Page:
Learning About Music (See Fourth Grade)
Faye, Paula, and I created a singing group called the 4 Leaf Clovers, because we liked to look for four-leaf clovers, though I have never found one in my life. Here is what I remember from our songs:
[…] Get our bags all ready.
Hope we’re driving with Eveready.
Gonna need a big battery charge
Cos we’re moving slow as a barge.
Cos they’re Sunday drivers,
The worst of their kind.
The worst you can find.
“It’s a Mess”
In my room it looks like a big bomb went off.
[…] lots of stuff.
Dust bunnies lie on the floor ever what may.
It looks like a small trash heap in a big way.
Cos It’s a mess! Doo doo doo, doo doo doo,
Doo doo doo doo : ||
Ooo ooo ooo ooo
Boom boom chic
Nyeer nyeer nyeer : ||
I ate my head last night […]
Little little ant ooo : ||
Cacapoopoo eats the nipchee
Nooshkateegjie weegie blah
Ren, Stimpy, and the kiwi invisible.
A Variety of Clubs
I was in a variety of clubs that I helped to make out of my imagination. We named one of the clubs B.C.B.G. (I forgot what it stood for). The symbol for it was a bee, and we created it as a club to exclude certain people who were not in favor of the group. We named another club D.U.S.T. One day, in an area called “the Dungeon,” named so because it was dark and at the bottom of a wooden playground, light would creep in between the wooden slates and by the light you could see bits of dust clearly. “The Dungeon” had aliens painted on the walls, so Faye and I made up that the dust was a bunch of miniature aliens. My code name was “A..-…E,” inspired by Morse code. Meeting places for these clubs were in various places around the playground. We had an unusual playground that consisted of wooden structures connected by monkey bars and old tires. Some tires were arranged like boxes, a perfect place for secret meetings, and some tires were halfway into the ground, to act as stepping-stones. The gravel-covered playground also had swings, a straight slide, a circular slide, two poles, and an amphitheatre. In the smaller playground in the back of the school, nearby where we did the mile run, there was a painted metal spider and many campers.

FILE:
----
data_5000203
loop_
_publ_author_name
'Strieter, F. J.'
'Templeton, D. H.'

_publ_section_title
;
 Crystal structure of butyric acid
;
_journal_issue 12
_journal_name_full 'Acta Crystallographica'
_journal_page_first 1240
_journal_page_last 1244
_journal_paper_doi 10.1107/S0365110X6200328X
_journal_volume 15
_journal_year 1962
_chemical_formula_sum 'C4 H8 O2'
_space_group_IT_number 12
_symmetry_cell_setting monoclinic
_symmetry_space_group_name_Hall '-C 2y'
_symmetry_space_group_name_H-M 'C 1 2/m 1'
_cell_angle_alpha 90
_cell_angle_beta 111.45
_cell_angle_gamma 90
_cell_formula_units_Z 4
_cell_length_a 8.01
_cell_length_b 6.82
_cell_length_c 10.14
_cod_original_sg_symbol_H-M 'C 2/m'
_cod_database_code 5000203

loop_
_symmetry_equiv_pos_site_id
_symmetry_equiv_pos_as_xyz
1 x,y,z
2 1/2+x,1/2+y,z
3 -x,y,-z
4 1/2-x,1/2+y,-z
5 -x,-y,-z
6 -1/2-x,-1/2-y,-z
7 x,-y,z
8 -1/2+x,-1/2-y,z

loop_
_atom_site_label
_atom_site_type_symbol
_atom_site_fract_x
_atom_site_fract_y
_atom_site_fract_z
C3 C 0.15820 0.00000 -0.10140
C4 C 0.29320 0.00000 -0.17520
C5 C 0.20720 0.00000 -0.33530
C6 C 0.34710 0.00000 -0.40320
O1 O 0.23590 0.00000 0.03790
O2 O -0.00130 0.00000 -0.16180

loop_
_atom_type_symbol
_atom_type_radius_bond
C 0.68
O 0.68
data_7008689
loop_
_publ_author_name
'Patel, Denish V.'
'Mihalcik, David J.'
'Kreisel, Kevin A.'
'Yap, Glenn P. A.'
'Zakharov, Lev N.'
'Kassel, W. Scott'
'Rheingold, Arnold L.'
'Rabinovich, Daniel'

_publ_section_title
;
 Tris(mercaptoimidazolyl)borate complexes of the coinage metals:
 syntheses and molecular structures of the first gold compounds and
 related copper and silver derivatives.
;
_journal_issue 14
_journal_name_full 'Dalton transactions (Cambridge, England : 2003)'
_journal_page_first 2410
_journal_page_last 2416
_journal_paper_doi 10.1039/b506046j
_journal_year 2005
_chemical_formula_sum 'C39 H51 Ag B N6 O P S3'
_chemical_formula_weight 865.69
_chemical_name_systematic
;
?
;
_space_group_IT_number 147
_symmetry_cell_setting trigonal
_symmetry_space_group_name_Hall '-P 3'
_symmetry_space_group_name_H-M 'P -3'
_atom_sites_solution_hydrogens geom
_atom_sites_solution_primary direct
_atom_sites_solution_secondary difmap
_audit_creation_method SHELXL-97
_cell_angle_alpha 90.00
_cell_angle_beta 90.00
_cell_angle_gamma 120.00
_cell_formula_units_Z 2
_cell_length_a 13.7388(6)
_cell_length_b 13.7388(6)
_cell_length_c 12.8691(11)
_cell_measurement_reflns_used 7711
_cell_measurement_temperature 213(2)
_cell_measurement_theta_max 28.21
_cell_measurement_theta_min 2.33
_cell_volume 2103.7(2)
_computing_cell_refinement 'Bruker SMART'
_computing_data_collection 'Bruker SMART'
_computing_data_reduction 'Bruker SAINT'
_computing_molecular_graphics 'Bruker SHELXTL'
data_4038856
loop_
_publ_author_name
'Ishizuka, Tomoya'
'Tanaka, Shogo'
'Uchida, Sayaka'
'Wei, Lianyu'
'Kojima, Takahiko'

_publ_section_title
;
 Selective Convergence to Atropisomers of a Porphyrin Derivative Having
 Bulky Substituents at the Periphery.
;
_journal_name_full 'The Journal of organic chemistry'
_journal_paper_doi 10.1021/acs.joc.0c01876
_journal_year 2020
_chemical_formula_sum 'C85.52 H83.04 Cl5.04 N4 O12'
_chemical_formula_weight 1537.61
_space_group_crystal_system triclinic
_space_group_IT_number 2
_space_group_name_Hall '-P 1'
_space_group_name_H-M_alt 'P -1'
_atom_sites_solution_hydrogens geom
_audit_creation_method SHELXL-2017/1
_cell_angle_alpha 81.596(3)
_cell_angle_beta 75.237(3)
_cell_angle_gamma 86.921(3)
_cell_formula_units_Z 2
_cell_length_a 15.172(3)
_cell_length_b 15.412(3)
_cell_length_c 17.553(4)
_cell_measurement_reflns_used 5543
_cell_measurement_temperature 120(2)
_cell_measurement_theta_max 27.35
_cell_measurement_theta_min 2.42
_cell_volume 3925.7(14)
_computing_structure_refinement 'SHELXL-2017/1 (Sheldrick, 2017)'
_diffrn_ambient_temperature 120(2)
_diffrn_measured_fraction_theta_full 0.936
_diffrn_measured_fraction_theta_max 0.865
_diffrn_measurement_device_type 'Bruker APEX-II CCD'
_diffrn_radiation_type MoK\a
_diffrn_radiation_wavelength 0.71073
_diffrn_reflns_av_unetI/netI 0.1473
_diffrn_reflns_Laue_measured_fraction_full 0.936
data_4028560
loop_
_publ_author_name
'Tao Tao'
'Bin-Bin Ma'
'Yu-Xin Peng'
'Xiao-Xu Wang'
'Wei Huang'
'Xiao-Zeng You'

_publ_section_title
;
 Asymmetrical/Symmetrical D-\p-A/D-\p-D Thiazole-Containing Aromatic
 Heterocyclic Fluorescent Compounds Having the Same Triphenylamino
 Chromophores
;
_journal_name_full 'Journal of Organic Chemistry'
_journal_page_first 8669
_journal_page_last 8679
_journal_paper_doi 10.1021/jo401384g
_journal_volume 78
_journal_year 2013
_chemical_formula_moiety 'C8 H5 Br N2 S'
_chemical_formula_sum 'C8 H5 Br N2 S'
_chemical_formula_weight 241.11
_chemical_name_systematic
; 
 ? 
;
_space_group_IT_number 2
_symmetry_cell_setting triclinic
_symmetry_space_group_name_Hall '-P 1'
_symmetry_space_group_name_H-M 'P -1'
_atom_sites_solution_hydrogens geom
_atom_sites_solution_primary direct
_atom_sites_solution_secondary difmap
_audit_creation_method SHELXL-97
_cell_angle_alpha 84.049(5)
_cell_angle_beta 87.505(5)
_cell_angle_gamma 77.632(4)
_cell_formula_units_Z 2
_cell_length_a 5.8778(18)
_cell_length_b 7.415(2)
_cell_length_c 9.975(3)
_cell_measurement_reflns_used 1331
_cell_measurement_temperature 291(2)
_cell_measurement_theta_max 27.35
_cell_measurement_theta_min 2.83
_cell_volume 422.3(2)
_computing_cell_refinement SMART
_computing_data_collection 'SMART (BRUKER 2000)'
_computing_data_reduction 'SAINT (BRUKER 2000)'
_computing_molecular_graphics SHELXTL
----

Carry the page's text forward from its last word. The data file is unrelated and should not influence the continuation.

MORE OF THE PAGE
Learning Social Responsibility
We used to have a blaming joke. We would say such and such “ is all your fault,” and we would fill in the blank with outrageous things like World War I and World War II (The Great Warning). We would try to see who could say something the most outrageous. This was actually a good learning ground for social responsibility.
Learning About Modesty
I was raised up to be excessively modest. I was excessively modest about nudity because I was taught to be. I remember one time that I was camping with the Girl Scouts, and I had to go inside a dark closet in order to change; I was that modest.
My Interest in Boys (See Kindergarten)
My interest in unusual boys had already started out at an early age (kindergarten), but I became quickly disgusted with accepted male beauty because those were the types of boys who would make fun of me to no end. I think I began liking unusual guys when I had a crush on a new kid with long lashes whom everyone avoided, who wore spandex to the pool. When Paula asked him for a pen, he told her it was in his back pocket. This is sixth grade! Though he was not attractive, his actions were by far sexier because he was not accepted, and he did not care. These people make much more interesting conversationalists. If you cannot converse well and continue to be interesting, then there is no hope for a relationship.